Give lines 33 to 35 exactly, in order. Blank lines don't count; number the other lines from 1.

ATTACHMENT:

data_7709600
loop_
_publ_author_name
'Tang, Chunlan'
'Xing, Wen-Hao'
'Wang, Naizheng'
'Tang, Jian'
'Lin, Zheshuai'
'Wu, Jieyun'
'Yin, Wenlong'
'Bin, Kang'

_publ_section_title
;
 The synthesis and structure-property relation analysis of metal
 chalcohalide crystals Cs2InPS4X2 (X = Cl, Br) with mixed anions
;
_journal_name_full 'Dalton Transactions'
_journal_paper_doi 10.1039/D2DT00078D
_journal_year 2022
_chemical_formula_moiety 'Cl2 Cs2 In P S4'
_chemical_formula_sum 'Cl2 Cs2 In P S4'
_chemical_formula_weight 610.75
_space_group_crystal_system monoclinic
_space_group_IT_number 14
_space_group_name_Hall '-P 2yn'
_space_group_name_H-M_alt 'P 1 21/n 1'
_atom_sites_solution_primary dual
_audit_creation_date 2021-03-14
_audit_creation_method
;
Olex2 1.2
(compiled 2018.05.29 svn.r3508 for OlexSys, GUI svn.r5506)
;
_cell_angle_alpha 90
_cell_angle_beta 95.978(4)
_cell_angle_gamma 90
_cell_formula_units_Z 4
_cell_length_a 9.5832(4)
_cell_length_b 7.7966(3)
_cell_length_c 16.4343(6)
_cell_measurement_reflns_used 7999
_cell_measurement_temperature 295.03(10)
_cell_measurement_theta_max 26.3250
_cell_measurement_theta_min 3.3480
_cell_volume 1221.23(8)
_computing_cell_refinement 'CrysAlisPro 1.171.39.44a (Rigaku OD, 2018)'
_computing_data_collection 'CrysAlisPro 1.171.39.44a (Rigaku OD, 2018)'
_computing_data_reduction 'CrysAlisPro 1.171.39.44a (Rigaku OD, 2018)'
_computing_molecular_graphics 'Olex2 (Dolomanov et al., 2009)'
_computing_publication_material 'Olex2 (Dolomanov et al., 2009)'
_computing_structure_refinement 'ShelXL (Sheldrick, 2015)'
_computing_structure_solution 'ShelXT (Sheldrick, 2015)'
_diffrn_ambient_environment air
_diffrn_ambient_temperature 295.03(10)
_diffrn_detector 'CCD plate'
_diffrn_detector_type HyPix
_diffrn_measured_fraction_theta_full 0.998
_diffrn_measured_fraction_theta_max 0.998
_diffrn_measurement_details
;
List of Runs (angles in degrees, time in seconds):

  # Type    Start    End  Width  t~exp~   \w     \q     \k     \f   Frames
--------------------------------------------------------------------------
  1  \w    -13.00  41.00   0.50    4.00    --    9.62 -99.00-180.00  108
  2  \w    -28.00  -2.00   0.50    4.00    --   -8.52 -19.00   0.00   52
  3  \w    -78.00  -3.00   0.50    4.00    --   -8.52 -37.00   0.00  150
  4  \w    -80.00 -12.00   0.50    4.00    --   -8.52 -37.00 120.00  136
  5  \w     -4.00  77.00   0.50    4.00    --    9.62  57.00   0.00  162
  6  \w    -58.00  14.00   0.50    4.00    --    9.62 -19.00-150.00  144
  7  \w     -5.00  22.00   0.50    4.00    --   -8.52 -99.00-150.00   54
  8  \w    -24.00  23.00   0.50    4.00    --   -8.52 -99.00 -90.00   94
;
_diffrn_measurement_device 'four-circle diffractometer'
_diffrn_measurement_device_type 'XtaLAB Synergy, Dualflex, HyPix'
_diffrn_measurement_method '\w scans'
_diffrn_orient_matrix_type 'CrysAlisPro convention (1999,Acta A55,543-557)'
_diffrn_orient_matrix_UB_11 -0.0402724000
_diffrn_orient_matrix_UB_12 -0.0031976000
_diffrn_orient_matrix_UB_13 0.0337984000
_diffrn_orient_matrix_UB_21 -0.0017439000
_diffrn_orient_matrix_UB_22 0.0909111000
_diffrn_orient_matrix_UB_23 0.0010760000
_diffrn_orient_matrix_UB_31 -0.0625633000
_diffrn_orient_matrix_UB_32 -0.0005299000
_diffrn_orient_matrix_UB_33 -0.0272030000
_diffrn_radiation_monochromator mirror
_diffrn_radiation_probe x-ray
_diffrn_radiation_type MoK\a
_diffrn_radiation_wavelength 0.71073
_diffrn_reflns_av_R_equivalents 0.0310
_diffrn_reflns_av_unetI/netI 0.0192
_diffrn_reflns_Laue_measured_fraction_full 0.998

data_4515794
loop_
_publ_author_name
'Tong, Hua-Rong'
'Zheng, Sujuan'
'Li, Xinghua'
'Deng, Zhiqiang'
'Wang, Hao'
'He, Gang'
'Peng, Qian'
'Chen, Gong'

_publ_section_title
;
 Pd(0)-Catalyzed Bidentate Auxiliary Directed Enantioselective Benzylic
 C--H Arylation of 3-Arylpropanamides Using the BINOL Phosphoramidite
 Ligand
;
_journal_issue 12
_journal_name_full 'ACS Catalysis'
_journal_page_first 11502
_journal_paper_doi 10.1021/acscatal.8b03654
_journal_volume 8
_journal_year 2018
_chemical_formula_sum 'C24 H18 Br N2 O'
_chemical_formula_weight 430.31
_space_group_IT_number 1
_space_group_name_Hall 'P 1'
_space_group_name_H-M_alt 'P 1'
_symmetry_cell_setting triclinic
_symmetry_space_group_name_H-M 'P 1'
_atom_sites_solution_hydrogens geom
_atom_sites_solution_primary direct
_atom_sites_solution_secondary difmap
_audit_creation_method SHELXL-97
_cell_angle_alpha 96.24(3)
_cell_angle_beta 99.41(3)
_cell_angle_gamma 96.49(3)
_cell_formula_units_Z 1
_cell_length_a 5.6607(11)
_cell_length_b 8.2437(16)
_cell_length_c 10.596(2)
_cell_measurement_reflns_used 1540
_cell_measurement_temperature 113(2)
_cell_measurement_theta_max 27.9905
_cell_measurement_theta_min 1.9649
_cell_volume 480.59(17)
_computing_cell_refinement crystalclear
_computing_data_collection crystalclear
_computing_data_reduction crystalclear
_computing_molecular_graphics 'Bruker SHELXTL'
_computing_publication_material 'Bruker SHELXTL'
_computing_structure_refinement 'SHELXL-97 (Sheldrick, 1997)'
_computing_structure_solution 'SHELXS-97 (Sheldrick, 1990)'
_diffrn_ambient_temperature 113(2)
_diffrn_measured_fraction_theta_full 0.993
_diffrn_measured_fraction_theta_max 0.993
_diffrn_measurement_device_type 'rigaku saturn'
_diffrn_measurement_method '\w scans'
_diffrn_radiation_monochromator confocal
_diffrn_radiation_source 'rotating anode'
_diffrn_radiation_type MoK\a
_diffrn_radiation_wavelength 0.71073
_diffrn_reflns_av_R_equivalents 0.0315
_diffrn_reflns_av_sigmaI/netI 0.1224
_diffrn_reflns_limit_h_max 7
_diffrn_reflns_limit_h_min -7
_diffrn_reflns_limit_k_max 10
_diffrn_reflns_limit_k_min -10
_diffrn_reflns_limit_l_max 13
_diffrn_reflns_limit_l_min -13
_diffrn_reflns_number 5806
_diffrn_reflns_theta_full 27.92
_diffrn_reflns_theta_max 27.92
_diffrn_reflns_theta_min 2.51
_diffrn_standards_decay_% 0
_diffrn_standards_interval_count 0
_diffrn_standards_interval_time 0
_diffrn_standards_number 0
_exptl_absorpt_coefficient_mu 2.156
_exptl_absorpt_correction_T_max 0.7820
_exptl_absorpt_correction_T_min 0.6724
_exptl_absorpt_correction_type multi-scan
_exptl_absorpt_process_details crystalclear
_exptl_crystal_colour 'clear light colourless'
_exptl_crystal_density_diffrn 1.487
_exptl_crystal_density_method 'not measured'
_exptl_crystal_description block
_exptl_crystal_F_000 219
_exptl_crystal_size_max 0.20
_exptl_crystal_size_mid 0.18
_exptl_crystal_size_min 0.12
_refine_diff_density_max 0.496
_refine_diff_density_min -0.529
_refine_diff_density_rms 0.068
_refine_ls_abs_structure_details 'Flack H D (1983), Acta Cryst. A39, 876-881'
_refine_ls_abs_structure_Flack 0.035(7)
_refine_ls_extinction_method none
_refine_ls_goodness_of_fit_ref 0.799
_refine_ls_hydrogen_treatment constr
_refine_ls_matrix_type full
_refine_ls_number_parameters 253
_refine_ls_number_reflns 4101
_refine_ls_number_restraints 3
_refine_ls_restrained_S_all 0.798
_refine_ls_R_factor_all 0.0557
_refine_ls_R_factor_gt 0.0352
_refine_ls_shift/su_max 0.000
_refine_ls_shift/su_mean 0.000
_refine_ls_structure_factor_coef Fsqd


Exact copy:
;
_cell_angle_alpha 90
_cell_angle_beta 95.978(4)